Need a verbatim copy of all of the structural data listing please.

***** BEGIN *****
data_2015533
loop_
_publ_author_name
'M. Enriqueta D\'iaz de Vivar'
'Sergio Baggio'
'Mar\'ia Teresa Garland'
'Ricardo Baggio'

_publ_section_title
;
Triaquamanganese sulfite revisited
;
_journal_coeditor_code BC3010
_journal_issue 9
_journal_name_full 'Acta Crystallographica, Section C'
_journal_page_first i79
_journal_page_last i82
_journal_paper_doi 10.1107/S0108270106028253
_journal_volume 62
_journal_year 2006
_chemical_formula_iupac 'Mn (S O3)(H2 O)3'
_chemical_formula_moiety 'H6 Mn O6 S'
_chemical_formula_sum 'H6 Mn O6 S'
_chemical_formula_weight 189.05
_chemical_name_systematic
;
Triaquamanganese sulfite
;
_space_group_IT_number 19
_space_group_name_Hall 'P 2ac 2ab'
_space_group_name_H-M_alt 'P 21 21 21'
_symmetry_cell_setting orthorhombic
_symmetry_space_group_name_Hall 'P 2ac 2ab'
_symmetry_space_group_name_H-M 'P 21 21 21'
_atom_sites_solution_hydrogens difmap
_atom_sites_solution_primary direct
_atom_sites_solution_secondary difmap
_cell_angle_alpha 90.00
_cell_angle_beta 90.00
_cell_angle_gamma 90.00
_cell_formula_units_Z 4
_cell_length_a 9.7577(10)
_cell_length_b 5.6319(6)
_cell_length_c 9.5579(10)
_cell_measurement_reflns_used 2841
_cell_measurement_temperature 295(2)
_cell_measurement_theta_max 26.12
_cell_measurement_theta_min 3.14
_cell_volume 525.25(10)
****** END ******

data_2015533
loop_
_publ_author_name
'M. Enriqueta D\'iaz de Vivar'
'Sergio Baggio'
'Mar\'ia Teresa Garland'
'Ricardo Baggio'

_publ_section_title
;
Triaquamanganese sulfite revisited
;
_journal_coeditor_code BC3010
_journal_issue 9
_journal_name_full 'Acta Crystallographica, Section C'
_journal_page_first i79
_journal_page_last i82
_journal_paper_doi 10.1107/S0108270106028253
_journal_volume 62
_journal_year 2006
_chemical_formula_iupac 'Mn (S O3)(H2 O)3'
_chemical_formula_moiety 'H6 Mn O6 S'
_chemical_formula_sum 'H6 Mn O6 S'
_chemical_formula_weight 189.05
_chemical_name_systematic
;
Triaquamanganese sulfite
;
_space_group_IT_number 19
_space_group_name_Hall 'P 2ac 2ab'
_space_group_name_H-M_alt 'P 21 21 21'
_symmetry_cell_setting orthorhombic
_symmetry_space_group_name_Hall 'P 2ac 2ab'
_symmetry_space_group_name_H-M 'P 21 21 21'
_atom_sites_solution_hydrogens difmap
_atom_sites_solution_primary direct
_atom_sites_solution_secondary difmap
_cell_angle_alpha 90.00
_cell_angle_beta 90.00
_cell_angle_gamma 90.00
_cell_formula_units_Z 4
_cell_length_a 9.7577(10)
_cell_length_b 5.6319(6)
_cell_length_c 9.5579(10)
_cell_measurement_reflns_used 2841
_cell_measurement_temperature 295(2)
_cell_measurement_theta_max 26.12
_cell_measurement_theta_min 3.14
_cell_volume 525.25(10)